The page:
Microsoft Corporation (NASDAQ:MSFT) has made many acquisitions in its four decades of existence, but the recent acquisition is perhaps the most interesting one. Not just because of its nature but because of its paid price which is estimated over 170,000 times the regular market price.
On Tuesday, the tech giant Microsoft confirmed the acquisition of a new domain named ‘corp.com’. While the value at which Microsoft buys corp.com still remains a mystery, it has been found out that the domain was first put up for sale in February by Mike O’Connor at the price of $1.7 million.
Why did Microsoft buy corp.com?
Microsoft buys Corp.com so that the bad guys can’t. Yes, you read it correctly. The Redmond tech giant saw it as a potential security threat that was just waiting to be exploited, and the only way the company could make sure it is in safe hands was by purchasing it.
The security reasons for which Microsoft had to buy this domain is something known as ‘namespace collision’. This is when there happens to be an overlap between an internal domain and an address on the internet.
Microsoft’s earlier versions of Windows presented admins with ‘corp’ as the default domain name suggestion when setting up a company’s Active Directory service. Therefore, it could very well have been possible for someone to leverage the domain ‘corp.com’ to harvest sensitive information from Windows devices with default settings.
A Microsoft spokesperson, in a statement, said that when it comes to planning internal domain and network settings, they encourage their customers to practice safe security habits so that it can help keep their systems protected.
The company spokesperson further added that in June of 2009, they released a security advisory along with a security update to help keep their consumer safe, and it is in the same spirit of their ongoing commitment to the security of their consumers that they acquired the domain name ‘corp.com’
Mike O’Connor purchased the domain name about 26 years ago and let it stay dormant as he was well aware of the security risks that ‘corp.com’ posed to users of Microsoft Windows. He also hoped back then that Microsoft would definitely take notice of this problem and do right by their users by purchasing it someday.
Major Hefty Domain Deals Made By Other Companies
Microsoft purchasing a domain name for a huge sum of money is not the first instance of companies going the extra mile to secure any widely popular domain name. A few other significant examples are listed below:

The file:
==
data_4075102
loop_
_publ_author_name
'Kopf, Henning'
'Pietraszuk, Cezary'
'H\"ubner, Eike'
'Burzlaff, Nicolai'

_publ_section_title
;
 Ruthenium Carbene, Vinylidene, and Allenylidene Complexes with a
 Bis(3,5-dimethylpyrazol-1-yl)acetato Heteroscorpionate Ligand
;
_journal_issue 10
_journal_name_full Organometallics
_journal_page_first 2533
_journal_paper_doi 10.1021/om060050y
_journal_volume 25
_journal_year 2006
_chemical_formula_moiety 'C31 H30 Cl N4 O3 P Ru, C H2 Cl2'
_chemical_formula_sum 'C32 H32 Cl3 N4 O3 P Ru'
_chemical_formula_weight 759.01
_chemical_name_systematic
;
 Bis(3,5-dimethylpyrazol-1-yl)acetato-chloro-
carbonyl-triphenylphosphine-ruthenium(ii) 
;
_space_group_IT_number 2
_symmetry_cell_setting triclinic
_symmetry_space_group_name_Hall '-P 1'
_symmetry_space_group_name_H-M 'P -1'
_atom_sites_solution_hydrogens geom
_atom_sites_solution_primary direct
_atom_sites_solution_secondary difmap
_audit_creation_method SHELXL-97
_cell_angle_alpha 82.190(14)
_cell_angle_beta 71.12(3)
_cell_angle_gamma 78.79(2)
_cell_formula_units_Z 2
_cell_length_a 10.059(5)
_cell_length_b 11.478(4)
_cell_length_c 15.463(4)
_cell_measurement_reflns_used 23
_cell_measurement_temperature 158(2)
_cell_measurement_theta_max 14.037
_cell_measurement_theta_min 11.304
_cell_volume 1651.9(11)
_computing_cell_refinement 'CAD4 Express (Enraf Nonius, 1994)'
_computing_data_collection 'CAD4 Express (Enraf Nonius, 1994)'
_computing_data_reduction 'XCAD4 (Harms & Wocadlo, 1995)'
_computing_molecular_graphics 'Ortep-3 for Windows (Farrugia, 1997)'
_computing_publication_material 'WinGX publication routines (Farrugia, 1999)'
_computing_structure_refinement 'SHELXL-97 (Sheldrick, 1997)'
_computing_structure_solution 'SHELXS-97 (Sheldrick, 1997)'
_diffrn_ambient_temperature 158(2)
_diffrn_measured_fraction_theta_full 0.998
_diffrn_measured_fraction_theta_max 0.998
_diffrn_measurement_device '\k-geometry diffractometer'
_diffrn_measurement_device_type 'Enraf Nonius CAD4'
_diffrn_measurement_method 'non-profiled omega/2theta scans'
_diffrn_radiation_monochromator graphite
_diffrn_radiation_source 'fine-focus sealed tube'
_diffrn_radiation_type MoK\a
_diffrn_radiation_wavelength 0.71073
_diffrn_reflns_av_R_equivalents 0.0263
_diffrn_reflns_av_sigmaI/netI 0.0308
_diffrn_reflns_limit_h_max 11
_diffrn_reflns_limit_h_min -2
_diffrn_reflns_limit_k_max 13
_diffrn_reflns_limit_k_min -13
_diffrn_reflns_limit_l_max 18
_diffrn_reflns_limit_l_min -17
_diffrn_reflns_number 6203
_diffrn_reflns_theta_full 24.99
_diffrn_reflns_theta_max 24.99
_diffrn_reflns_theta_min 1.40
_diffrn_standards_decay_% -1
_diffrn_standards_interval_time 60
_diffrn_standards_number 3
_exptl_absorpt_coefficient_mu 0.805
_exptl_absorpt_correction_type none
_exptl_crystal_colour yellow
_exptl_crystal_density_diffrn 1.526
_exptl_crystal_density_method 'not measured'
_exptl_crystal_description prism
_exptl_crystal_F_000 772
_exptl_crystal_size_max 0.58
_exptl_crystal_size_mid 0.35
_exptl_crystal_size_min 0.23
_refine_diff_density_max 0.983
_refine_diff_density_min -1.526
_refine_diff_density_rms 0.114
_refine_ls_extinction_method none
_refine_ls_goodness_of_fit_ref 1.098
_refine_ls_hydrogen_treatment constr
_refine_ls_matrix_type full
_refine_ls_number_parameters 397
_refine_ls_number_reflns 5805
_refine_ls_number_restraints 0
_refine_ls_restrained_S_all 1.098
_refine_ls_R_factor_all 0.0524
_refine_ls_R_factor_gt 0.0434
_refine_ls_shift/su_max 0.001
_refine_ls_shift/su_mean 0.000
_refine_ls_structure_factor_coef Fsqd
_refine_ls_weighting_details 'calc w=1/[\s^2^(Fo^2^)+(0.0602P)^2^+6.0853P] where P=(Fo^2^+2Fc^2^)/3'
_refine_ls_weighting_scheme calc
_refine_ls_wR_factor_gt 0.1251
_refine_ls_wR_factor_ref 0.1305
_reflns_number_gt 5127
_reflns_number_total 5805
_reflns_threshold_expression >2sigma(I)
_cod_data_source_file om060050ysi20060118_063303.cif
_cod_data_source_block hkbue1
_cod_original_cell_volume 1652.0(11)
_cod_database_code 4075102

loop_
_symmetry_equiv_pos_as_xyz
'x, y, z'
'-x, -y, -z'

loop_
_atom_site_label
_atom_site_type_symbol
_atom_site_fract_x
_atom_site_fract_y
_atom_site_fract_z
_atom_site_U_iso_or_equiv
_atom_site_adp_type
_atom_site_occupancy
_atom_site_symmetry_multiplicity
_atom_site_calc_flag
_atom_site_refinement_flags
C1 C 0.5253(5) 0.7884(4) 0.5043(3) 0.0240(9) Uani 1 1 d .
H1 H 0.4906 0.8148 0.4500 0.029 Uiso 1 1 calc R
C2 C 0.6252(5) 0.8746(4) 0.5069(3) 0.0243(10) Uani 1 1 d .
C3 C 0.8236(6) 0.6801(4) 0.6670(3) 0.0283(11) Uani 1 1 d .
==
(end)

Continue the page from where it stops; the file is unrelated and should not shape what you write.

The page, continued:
It was the American Farm Bureau Federation which owned the domain name fb.com. However, Mark Zuckerberg happened to acquire it for an enormous amount of $8.5 million in the year 2010. After that purchase, the domain name fb.com has become quite exclusively synonymous with Facebook.
Back in 2001, the president of Hotels.com David Roche bought the domain name for a whopping $11 million. Roche confessed that at the time of the purchase everyone thought it was a ‘crazy sum of money’ however looking back at it now, he now believes it to be an extremely good investment.
In 1998, Andrew Miller and Michael Zapolin bought the domain name beer.com for $80,000 and used it for a site wherein people could rate their favourite brews. However, soon after a year, a company called Interbrew bought the domain name from them for a whopping $7 million.
The domain name ‘internet.com’ was bought by a company called QuinStreet for about 1.8 million. The company planned to create the largest online advertiser network along with the purchase of the domain names ‘insure.com’ and ‘carinsurance.com’.
Housing.com is a popular real-estate search portal as of now. Earlier launched as Housing.in the company bought the domain name housing.com for a whopping $1 million shortly after securing huge investment from SoftBank. According to the Co-founder of Housing.com Aditya Sharma, the company took the decision to purchase the domain name because of two major reasons – the ‘.com’ being an authority in the internet space as well as in people’s psychology and because of the SEO (Search Engine Optimization) value it brought to the table.